Facebook Papers Reveal Company's Public Comments Not Always Same as Internal Messages

The release of the so-called "Facebook Papers" has revealed numerous troubling details about Mark Zuckerberg's company, including many instances of when Facebook's internal documents contained statements to employees that contradicted some of the messages it made to the general public.

On Monday, Zuckerberg started Facebook's quarterly earnings call by discussing the leaked internal documents and tried to downplay the impact of the papers' revelations.

"Good faith criticism helps us get better, but my view is that we are seeing a coordinated effort to selectively use leaked documents to paint a false picture of our company," Zuckerberg said. "The reality is that we have an open culture that encourages discussion and research on our work so we can make progress on many complex issues that are not specific to just us."

While Zuckerberg and his communications staff try to minimize the damage, the tens of thousands of pages of internal documents leaked by former employee-turned-whistleblower Frances Haugen detail how Facebook struggled to prevent the spread of misinformation; couldn't stop human traffickers from using the platform; and conducted substantial research on the harm its services cause on young users.

Prior to the 2020 U.S. presidential election, Facebook released a public statement detailing the progress it had made in regards to election content since 2016. The press message touted "substantial investments" and work done with "experts and policymakers to focus our efforts in the right places."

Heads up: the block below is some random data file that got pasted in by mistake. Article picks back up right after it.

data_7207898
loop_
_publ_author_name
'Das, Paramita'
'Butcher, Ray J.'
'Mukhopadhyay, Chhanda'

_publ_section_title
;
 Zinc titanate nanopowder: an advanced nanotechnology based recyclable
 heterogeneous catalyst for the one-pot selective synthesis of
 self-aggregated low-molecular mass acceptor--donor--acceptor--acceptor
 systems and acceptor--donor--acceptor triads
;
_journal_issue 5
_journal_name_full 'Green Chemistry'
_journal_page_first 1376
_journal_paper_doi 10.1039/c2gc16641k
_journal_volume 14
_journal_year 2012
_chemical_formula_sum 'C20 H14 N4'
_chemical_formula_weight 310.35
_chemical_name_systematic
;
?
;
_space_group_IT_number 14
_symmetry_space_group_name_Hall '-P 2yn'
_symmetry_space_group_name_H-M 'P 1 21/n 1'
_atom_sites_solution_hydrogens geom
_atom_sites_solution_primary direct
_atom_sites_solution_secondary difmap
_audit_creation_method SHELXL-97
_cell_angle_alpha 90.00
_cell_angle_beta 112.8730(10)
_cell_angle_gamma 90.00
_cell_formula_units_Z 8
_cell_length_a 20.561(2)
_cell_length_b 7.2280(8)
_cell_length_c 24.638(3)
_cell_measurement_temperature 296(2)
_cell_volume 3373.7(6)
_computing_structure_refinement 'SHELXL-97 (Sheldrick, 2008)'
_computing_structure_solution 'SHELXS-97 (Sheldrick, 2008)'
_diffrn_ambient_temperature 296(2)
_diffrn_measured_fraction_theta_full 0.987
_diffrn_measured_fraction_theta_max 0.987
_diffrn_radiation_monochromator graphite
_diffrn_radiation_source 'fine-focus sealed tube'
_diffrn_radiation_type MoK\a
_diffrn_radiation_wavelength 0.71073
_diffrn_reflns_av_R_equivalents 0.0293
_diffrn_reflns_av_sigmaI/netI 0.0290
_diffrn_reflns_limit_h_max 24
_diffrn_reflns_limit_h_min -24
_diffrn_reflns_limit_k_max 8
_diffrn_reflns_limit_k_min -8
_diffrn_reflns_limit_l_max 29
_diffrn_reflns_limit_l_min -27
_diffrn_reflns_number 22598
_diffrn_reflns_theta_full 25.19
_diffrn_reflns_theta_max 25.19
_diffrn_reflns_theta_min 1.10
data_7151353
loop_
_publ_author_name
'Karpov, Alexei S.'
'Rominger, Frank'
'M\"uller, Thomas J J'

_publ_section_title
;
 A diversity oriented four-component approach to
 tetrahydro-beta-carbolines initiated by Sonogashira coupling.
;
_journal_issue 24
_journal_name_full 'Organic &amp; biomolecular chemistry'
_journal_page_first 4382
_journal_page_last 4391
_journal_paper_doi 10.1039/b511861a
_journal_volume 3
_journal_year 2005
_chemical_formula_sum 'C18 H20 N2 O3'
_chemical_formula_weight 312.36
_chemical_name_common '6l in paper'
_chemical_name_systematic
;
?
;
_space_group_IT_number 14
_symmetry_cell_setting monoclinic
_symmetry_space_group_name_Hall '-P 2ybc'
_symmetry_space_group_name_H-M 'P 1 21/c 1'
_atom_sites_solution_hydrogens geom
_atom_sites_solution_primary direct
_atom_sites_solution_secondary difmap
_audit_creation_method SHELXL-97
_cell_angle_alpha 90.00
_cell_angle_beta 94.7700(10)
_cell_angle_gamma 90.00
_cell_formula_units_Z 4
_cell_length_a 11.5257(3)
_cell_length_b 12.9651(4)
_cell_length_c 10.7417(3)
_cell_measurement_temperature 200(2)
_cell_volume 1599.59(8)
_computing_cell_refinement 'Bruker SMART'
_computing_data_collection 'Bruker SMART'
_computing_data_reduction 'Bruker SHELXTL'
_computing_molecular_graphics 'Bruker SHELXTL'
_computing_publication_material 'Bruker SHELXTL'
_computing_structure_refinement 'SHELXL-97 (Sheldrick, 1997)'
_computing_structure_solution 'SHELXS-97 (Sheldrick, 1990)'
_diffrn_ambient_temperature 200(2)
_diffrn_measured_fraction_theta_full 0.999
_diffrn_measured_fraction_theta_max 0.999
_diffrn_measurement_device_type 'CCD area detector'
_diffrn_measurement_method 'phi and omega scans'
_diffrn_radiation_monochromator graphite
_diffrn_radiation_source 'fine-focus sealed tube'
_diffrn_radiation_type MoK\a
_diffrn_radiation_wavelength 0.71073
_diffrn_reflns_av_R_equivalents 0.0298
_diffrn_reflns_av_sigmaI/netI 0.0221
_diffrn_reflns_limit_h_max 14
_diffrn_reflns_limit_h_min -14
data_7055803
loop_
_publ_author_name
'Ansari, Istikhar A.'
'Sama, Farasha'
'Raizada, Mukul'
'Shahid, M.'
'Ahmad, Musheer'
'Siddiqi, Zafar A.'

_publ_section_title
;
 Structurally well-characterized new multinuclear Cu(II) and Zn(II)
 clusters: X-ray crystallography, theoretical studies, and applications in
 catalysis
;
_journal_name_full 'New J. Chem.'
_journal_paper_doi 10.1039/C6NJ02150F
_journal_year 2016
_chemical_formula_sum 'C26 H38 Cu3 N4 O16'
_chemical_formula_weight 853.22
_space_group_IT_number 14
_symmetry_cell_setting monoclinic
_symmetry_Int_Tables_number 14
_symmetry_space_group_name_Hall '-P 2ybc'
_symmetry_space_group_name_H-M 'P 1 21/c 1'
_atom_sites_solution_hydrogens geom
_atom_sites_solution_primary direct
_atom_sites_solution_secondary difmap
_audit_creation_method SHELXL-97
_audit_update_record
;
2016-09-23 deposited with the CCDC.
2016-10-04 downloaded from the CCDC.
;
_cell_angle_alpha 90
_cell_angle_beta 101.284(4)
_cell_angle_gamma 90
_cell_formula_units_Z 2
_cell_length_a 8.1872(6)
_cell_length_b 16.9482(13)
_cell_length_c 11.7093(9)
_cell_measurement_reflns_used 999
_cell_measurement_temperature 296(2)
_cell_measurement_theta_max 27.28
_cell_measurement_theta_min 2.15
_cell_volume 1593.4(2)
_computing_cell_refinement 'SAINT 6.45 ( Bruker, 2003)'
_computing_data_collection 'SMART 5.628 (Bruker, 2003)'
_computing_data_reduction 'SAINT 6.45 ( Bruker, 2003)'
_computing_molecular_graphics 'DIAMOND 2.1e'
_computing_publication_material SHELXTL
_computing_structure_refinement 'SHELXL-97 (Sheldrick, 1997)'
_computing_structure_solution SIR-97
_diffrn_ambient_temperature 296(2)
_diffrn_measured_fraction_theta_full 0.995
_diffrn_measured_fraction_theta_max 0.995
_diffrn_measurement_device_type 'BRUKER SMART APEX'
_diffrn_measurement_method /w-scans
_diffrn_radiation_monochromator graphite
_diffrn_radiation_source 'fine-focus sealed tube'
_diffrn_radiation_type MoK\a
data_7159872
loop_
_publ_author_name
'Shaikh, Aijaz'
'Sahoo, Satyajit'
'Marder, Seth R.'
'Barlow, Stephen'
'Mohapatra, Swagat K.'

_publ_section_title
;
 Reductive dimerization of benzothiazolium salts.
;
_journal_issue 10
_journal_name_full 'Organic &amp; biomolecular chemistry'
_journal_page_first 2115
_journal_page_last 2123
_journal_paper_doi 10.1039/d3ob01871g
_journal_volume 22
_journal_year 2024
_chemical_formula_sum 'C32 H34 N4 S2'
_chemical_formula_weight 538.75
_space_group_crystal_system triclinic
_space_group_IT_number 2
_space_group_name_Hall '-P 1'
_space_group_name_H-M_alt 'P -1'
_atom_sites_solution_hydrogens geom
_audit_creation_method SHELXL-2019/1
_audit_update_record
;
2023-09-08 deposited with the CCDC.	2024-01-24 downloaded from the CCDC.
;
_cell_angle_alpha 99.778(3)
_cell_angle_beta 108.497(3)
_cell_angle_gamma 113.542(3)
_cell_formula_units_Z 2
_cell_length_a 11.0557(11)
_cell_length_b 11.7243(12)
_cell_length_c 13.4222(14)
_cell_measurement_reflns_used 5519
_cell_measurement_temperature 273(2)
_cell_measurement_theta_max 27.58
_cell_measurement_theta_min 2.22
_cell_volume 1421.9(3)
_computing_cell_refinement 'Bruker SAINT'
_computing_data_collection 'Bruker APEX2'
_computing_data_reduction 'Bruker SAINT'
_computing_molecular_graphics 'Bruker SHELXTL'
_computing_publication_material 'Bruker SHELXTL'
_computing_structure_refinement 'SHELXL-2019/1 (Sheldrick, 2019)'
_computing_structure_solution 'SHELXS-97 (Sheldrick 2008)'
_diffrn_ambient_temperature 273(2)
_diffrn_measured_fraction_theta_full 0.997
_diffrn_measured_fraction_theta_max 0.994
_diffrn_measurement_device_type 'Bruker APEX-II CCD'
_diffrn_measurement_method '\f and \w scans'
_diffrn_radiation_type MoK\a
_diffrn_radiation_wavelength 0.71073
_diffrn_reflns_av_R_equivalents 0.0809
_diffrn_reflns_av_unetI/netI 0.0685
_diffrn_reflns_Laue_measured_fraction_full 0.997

However, the Facebook Papers detail how the company failed to stop the proliferation of conspiracy theories spread by supporters of former President Donald Trump as well as did little to halt hate speech.

Mark Zuckerberg
The "Facebook Papers" show contradicting messages between internal messages within CEO Mark Zuckerberg's company and its public statements. In this photo, Zuckerberg is seen testifying before Congress in April 2018. Chip Somodevilla/Getty Images

A document entitled "Stop the Steal and Patriot Party: The Growth and Mitigation of an Adversarial Harmful Movement" was made after the January 6 riot at the U.S. Capitol. The analysis contained within it suggests Facebook could have done more to halt the mass sharing of messages from the "Stop the Steal" movement that helped spur the riots.

"We've been fueling this fire for a long time and we shouldn't be surprised it's now out of control," an employee wrote on an internal message board, according to one document.

Another wrote, "I came here [to Facebook] hoping to effect change and improve society, but all I've seen is atrophy and abdication of responsibility."

Regarding the documents about January 6 that were leaked, Facebook spokesman Andy Stone provided a statement to media outlets that distanced Facebook from responsibility for the riots.

"The responsibility for the violence that occurred on January 6 lies with those who attacked our Capitol and those who encouraged them," Stone said.